Tying the Albright knot between backing and flyline

sweetandsalt

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The Albright is an excellent and must-know knot for a fly fisher. The only knot for bite tippets and excellent knot for direct connections like butt to line tip or backing to fly line. Now, like many here with some salt in my veins I loop my backing to a loop on the terminus of the fly line with a Bimini Twist in the backing (a splice is fine too but I like knots). This is strong and facilities changing lines on a reel which I do with some frequency (I don't use spare spools).

If coating is peeling of the core of a line, either one is stripping it off via improper snugging of a knot or the line is old and degraded.

Recently I affixed a butt section of 40# Fluoro to a 380 grain intermediate line. Doubling the tip of the line I passed the butt through the formed loop and, rear to front, wrapped the material around the looped fly line 12 times then passed it back through the lopped line in concert with the way it went in. Then I slowly pulled the sanding line and tag end to snug things up checking to make sure no coils got out of place to cross on another. Then before getting too tight, and this is very important, I pulled the tag of the fly line loop while pushing the coil of the knot forward to make the line loop as tight and small as possible so no slippage of the tag can take place. This also compacts the knot. Then I tighter thoroughly. Because of the doubling of the line this knot is bulkier by a bit than a same number of turns Nail Knot which is also and important knot but the Albright is significantly stronger. When using the Albright to connect backing which I have done for others in the field but rarely in my own rigging, I use the tag of backing to ties a 4 or 5 turn through "finish" knot as one would with a Bimini before trimming it.

Silver, as you are the Man with UV cure resin, why would you use Polybond to coat such a knot rather than a light coating of the resin which is what I use though mine is, I suspect, interior to your formulation?

Albrighted Butt Coated with UV Cure Resin
T20 022 Albright Knot.jpg
 

alfaromeo

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i use a nail knot backing to fly line.. as i tighten the knot i roll it between my fingers so there will be no uneven spots.. then epoxy to smooth it out.. 30 years this way, no issues
 

huronfly

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I would never trust a nail knot. The nail knot tightens down on fly line coating and is vulnerable to being stripped off by strong fish. Albright or bimini, especially if you ever use a strong-ish leader, you want the weak point to be the leader!
 

alfaromeo

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i use a 20 pound 12 inch but to the fly line, in my 40 pluss years fly fishing from bluegill to salmon.. i never had a nail knot pull free from the fly line
 

moucheur2003

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I've never used an Albright to tie the backing to the flyline. When I'm knotting them I use a nail knot because it's smaller and less likely to foul in the guides. But I prefer to use a loop-to-loop connection so I can change out lines more easily -- for example, on a saltwater reel I can exchange a tropical line for a coldwater line, depending on where I'm fishing. Usually I tie a bimini in the backing and fix a braided mono loop on the back end of the fly line. I'll put Pliobond on the braided loop just to make sure it doesn't slip off. If I don't have any braided loops, I will nail knot a length of backing to the end of the fly like and tie a bimini in that. (You could also whip a loop directly into the fly line, but that's a lot bulkier.) Many newer fly lines even come with a factory loop already built into the back end.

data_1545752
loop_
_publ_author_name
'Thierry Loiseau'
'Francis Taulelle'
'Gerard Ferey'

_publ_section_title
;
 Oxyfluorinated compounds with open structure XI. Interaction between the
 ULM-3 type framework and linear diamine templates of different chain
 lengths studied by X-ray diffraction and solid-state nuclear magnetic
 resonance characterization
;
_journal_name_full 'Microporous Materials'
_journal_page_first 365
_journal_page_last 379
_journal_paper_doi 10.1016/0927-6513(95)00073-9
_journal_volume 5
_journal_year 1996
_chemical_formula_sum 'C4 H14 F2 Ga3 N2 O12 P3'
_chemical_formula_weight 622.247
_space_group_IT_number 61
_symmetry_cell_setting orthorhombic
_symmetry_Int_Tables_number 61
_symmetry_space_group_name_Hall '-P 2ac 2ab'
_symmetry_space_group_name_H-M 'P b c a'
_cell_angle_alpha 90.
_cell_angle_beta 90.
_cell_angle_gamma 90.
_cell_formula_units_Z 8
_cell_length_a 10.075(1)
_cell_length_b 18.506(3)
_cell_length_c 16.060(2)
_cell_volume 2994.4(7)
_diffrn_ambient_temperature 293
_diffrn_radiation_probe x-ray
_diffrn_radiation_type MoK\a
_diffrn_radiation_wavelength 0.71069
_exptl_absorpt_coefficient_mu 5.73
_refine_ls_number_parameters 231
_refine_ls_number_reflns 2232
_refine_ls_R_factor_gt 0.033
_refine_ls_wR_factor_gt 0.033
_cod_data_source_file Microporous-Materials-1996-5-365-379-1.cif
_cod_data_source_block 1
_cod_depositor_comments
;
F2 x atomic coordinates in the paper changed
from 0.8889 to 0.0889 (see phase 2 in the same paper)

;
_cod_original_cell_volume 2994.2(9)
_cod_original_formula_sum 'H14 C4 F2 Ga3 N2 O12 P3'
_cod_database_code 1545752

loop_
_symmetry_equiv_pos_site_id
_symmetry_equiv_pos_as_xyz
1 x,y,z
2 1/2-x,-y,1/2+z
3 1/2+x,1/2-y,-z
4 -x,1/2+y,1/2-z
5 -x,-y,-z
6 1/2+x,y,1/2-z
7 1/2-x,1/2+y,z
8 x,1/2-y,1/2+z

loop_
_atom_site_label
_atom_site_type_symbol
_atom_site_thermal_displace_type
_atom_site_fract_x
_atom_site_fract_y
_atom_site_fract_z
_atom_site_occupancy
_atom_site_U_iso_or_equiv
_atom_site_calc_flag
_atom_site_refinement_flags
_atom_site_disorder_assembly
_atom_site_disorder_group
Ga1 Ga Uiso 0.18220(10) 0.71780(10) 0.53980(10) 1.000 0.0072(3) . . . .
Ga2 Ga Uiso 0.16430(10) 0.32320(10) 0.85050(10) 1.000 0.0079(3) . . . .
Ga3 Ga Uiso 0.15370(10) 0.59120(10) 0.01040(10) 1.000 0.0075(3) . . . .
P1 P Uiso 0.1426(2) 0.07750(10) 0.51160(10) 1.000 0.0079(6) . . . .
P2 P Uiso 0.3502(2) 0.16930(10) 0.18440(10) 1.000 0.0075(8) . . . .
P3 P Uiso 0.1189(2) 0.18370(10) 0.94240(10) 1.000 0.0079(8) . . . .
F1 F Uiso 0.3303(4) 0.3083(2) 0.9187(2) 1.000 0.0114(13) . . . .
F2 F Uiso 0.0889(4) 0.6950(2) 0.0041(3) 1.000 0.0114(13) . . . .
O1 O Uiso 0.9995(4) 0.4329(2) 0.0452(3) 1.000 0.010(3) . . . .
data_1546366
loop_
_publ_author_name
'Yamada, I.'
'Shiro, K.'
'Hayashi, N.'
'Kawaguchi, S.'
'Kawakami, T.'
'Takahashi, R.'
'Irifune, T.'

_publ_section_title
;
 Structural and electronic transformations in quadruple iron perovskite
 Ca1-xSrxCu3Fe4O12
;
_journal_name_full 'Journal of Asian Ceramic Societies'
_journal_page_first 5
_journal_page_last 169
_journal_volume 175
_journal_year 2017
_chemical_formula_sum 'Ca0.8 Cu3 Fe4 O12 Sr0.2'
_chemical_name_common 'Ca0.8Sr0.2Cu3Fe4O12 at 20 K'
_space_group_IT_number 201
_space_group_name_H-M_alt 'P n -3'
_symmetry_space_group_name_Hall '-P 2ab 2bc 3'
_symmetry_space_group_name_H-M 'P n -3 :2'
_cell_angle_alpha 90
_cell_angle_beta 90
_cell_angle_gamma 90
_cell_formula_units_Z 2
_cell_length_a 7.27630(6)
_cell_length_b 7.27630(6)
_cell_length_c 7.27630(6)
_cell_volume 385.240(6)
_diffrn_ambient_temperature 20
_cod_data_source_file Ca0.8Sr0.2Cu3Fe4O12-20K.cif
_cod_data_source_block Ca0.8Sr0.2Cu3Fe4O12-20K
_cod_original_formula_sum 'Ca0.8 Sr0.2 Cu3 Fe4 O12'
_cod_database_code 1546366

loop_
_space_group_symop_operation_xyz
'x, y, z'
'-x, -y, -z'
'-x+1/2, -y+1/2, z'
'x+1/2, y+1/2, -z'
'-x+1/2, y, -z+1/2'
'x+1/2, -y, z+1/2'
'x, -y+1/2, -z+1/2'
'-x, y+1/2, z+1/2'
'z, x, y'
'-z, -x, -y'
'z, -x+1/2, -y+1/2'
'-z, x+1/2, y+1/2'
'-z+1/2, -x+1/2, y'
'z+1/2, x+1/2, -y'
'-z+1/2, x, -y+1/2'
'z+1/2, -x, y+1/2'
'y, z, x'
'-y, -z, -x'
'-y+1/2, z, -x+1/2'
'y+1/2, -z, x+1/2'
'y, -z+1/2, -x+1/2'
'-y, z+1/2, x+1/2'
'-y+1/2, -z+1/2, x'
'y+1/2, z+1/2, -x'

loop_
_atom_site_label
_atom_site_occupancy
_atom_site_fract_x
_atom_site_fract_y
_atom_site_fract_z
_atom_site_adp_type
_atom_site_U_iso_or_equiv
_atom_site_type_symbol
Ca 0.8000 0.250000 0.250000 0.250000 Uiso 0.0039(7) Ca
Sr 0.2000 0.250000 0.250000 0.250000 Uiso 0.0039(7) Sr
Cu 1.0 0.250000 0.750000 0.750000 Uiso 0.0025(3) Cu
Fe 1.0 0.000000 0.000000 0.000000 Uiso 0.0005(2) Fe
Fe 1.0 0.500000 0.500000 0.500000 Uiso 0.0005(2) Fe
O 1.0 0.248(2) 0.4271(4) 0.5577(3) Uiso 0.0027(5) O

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sweetandsalt

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Though the subject here is Albrights, the Nail Knot is an excellent and core knot too. Regarding the potential for a Nail Knot stripping coating off the core of the fly line, this is ameliorated by wrapping enough coils into the knot. By distributing snugging pressure over 12+ coils, enough surface area is covered to eliminate the "pinch" that can strip coating. I have done like Moucheur, Nail Knotting a hank of 30# Dacron onto the rear of a trout line then twisting a 50 turn Bimini into it to mate with the Bimini on the standing 20# backing. However, as virtually all new fly lines feature a welded loop on the rear, now I mechanically reinforce that loop with a 12 - 15 turn Nail knot and affix it via a Bimini to the backing. As long as everything is smooth I have had zero issues with bulk as the colored string shoots out following the line as Mr. Big makes for the horizon. In the salt where maximum rigging strength is a prerequisite, if one wanted a direct knot of backing to fly line, all things being equal, the Albright is a stronger and more reliable knot than the Nail Knot.
 

falconer57

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Yeah, the Albright, nail knot, etc are fine for a permanent connection. But for ease of changing lines onto backing, double loop bimini. Make a big enough double loop to feed a spool thru(twice) and change fly lines pretty quickly, even in the field. Besides, the bimini is thought to be the strongest knot going. All my reels are set up this way for convenience.
 

thomasw

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I find the albright knot rather bulky for the backing to line connections.